August 10, 2015 Leave a comment
May 31, 2015 Leave a comment
This will probably be spun as a typo. Er, two typos. Which for some reason seems quite popular.
— Dr. Rand Paul (@RandPaul) May 31, 2015
— Dr. Rand Paul (@RandPaul) May 31, 2015
May 31, 2015 Leave a comment
You want war? Then you’ll have war.
A super PAC backing Sen. Rand Paul (R-Ky.) is pulling no punches with the first attack ad of the 2016 GOP presidential primary, complete with fire-breathing bald eagles and slams of Sens. Ted Cruz and Lindsey Graham for their stances on government surveillance.
Mimicking the aggressive style of a wrestling event promo, the one-minute spot teases the Senate debate Sunday (“Sunday! Sunday!”) over expiring portions of the Patriot Act as the “greatest brawl for liberty of the century.”
It also needles Obama’s “so-called conservative accomplices,” Cruz (R-Texas) and Graham (R-S.C.). Cruz, referred to by the super PAC as the “capitulating Canadian” as a dig against the fact that the GOP candidate was born in the country, supports a compromise bill called the USA Freedom Act.
So be it.
Rand can’t rise to power on the Paul Cult Of Personality and simultaneously distance himself from it. The fish rots from the head down. Rand Paul is a poser.
Other posts on Rand and Ron Paul here.
April 19, 2015 Leave a comment
“The difference is purely in implementation. If you had a philosophical discussion on what the world should look like, there would be no difference.”
“You’re basically what I would call a chip off the old block. Your policies are basically identical to your father, correct?”
“I’d say we’d be very very similar. We might present the message sometimes differently.. I think in some ways the message has to be broadened and made more appealing to the entire Republican electorate because you have to win a primary.”
For other Rand and Ron Paul related posts on this blog, click here.
April 12, 2015 Leave a comment
Inspired by Rand Paul‘s pathetic performance on, and exit from Mr. Hewlitt‘s radio show, the next ConservativeLA Radio show (on Duane FM in the Hughniverse, Friday night, 04/17/15, 7:00 Pacific/10:00 Eastern–and at 9:00 in Dallas) will consist of songs about Running.
Hope you can stop by and listen, and join us in chat!
Here’s the Spotify playlist.
(I’m also on Twitter.)
Set list (there will also be some movie clips sprinkled in):
CLAR Mash-Up: (prior to show Intro): Rand On the Run
CLAR Mash-Up: Runaway (feat. Rand Paul and Mr. Hewlitt)
Roy Ayers: Running Away
The Spencer Davis Group: Keep On Running
Otis Taylor & Alvin Youngblood Hart: Ran So Hard The Sun Went Down
Four Tops: You Keep Running Away
The Blind Boys of Alabama: Run On For A Long Time
Bob Marley & The Wailers: Running Away
The Rolling Stones: Before They Make Me Run
Issac Hayes: Run Fay Run
Buddy & Julie Miller: You’re Running Wild
The Steeldrivers: Can You Run
Martha Reeves & The Vandellas: Nowhere To Run
Creedence Clearwater Revival: Run Through The Jungle
George Strait: Run
Chuck Berry: Run Rudolph Run
Miranda Lambert: Better In The Long Run
Todd Snider: Beer Run
The Ventures: Walk Don’t Run
X: Johnny Hit And Run Paulene
Pat Benatar: You Better Run
The Allman Brothers Band: No One To Run With
The Temptations: Just My Imagination (Running Away With Me)
Van Morrison: Come Running
Sam Cooke: I’ll Come Running Back To You
The Doors: Running Blue
Marty Robbins: Running Gun
The Temptations: Runaway Child, Running Wild
U2: Running To Stand Still
Neko Case: Set Out Running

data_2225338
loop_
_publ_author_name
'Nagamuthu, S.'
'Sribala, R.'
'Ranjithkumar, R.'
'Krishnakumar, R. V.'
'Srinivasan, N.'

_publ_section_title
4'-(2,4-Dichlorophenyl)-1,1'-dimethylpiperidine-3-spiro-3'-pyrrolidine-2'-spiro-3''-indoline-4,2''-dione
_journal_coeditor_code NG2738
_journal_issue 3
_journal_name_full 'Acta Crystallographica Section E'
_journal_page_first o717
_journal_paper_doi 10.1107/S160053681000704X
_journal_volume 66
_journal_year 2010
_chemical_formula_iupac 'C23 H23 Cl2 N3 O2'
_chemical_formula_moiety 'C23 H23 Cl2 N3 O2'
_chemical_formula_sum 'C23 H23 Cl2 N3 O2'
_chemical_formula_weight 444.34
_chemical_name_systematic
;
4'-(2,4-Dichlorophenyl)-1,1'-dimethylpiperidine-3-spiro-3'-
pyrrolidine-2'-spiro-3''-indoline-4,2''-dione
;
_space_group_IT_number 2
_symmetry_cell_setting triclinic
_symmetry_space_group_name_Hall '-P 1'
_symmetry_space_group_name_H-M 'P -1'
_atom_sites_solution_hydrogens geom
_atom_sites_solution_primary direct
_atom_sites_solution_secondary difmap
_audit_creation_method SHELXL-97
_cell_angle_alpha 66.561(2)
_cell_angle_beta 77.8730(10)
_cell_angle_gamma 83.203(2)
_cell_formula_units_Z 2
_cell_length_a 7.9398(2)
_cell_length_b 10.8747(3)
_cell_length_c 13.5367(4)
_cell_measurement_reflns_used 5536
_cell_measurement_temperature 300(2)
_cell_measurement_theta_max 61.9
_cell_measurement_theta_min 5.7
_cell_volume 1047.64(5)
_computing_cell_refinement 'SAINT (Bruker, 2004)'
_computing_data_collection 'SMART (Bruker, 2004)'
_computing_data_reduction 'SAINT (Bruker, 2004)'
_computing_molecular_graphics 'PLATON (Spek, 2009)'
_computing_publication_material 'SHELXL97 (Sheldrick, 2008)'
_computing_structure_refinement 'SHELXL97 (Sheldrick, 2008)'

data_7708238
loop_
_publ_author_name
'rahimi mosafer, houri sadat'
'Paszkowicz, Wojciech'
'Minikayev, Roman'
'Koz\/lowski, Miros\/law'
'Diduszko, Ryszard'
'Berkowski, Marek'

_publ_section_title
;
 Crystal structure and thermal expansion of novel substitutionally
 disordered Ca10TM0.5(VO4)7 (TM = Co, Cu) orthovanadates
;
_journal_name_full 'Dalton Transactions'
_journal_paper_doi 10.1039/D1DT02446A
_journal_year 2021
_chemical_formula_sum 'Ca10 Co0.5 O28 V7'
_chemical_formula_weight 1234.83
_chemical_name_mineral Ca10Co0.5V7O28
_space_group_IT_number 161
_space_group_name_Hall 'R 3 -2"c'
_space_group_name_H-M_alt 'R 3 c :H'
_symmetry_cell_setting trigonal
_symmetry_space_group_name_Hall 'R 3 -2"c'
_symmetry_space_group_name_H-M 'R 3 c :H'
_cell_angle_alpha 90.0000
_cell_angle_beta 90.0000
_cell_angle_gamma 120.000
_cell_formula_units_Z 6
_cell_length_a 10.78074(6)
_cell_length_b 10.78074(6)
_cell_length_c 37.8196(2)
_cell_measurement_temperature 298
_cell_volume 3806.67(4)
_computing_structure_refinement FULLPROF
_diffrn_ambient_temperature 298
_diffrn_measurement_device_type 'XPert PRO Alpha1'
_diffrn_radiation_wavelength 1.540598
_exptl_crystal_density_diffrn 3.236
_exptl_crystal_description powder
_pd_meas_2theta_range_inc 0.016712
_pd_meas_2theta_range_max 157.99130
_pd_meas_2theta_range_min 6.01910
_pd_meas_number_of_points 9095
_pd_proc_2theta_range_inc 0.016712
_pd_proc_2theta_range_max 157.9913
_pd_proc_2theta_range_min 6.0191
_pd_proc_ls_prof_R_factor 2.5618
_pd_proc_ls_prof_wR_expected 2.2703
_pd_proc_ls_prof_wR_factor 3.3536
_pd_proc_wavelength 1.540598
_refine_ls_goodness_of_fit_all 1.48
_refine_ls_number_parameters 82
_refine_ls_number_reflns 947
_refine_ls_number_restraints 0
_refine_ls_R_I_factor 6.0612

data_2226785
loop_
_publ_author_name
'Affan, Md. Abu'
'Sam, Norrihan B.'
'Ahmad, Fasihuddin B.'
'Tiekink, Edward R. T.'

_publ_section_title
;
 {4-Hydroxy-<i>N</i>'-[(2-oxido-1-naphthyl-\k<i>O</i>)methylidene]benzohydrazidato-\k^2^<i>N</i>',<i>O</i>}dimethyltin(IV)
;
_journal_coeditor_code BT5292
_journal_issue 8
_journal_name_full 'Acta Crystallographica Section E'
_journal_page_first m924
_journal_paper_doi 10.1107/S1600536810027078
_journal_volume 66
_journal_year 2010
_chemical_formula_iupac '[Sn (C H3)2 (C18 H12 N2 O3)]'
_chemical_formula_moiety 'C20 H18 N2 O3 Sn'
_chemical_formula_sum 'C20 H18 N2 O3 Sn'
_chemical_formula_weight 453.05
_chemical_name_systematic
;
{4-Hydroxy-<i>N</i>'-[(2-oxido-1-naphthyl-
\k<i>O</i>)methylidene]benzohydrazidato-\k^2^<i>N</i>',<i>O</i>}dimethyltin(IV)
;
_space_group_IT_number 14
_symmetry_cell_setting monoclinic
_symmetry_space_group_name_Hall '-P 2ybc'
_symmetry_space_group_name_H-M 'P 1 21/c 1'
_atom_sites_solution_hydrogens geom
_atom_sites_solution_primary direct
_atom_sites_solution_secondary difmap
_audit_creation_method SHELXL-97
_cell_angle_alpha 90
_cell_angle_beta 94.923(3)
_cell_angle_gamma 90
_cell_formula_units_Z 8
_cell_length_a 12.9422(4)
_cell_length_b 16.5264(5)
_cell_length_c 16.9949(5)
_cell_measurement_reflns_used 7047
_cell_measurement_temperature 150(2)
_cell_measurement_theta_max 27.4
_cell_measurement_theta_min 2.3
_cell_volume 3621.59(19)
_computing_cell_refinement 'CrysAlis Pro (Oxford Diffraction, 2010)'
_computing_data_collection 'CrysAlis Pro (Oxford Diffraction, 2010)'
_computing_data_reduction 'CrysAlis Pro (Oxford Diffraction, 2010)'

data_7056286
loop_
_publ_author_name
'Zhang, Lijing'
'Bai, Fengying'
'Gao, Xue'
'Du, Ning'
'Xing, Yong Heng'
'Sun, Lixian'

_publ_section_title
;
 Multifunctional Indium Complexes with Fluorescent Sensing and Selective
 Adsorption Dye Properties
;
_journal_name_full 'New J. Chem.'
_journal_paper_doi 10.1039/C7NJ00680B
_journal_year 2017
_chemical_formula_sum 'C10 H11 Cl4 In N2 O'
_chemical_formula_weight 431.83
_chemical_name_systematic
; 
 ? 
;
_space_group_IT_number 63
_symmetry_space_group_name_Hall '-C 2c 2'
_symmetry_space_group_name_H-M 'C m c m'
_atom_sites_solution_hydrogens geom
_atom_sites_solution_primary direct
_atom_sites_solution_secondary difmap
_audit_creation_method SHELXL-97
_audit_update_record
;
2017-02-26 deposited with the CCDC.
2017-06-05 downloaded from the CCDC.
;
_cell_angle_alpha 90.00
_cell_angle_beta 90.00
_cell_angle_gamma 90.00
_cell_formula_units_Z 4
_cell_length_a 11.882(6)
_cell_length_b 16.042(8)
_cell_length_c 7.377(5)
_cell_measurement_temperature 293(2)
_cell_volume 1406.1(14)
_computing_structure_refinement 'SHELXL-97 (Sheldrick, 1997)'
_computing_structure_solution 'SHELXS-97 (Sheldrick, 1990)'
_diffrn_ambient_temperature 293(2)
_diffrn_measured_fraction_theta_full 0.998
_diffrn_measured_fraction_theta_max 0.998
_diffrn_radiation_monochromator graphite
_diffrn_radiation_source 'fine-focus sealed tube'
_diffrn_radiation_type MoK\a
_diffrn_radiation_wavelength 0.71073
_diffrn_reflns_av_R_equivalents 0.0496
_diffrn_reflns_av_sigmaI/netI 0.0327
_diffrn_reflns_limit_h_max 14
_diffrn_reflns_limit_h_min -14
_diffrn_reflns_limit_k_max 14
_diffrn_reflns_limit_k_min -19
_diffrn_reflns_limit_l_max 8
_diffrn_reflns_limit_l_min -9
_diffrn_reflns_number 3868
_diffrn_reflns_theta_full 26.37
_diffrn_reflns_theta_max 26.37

Ryan Adams: I Keep Running
Stevie Wonder: Keep On Running
Chris Knight: A Train Not Running
The Toasters: I’m Running Right Through The World
Frankie Valli & The Four Seasons: Girl Come Running
The Reverend Horton Heat: River Ran Dry
Elvis Presley: Run On
April 9, 2015 Leave a comment
No, not these:
Note: The Paul partisans will probably kvetch about the sources listed below. Have at it. Feel free to nuance his many (often incoherent) policy shifts to your heart’s content. And while you’re at it, be sure to lay out how long-form nuancing will work in an age of soundbites–other than snarky, petulant complaints about “when did you stop beating your wife” gotcha questions. Like Ross Perot, I’m all ears.
More from this blog on Rand and Ron Paul here.
January 22, 2015 Leave a comment
Marianne Copenhaver is a 27-year-old from Ohio, who advertises herself as a “political activist, graphic designer, digital strategist.” Paul hired her about a month ago to do Web design and social-media outreach. She told me that the Las Vegas trip was the first time she had accompanied Paul on the road.
Copenhaver’s ideas, like those of many diehard libertarians, are far from traditional. She said she’s an “anarcho-capitalist,” someone who believes every government entity, from the library to the police department, should be privatized—which didn’t stop Paul from hiring her….
“Nothing makes me rage harder than the GOP trying to start another god damn war. Listen up you stupid armchair jingoes, we (libertarians, constitutional conservatives, and anti-war dems) want nothing to do with your bullshit special interest fueled wars,’ wrote Copenhaver in November 2013.”
Other Copenhaver posts referred to Sen. John McCain’s “blood lust,” and offered a “Side note: A big fuck you to Lindsey Graham and John McCain.”
Additionally, Copenhaver suggested that “Edward Snowden deserves a Nobel Peace Prize NOT President Obama.”
And then there was this little nugget:
Perhaps Ron Paul should read more of the work published by the Ron Paul Institute, an organization to which he has, if I am not misinformed, some meaningful formal connection. In an article on Wednesday bearing the headline “France Under the Influence” — no points for guessing whose influence — Diana Johnstone did precisely that: blame the victims. “The Charlie Hebdo humorists were a bit like irresponsible children playing with matches who burned the house down,” she wrote. “Or perhaps several houses.” That is not ambiguous. If Ron Paul rejects these ideas, why is he publishing them?
It gets worse: Johnstone suggested that certain nefarious forces — Jews prominent among them — might have intended to provoke such an attack.
I could go on:
A few months ago Ron Paul touched off a media flap by agreeing to give the keynote address, on September 11, to a conference of the Fatima Center in Niagara Falls, Canada. The American Jewish Committee said it was “appalled” and “dismayed” and called on Paul to reconsider. Of course, he did not take the advice.
The Fatima Center is a Catholic fringe group whose leader, Father Nicholas Gruner, was suspended by the Vatican in 1996….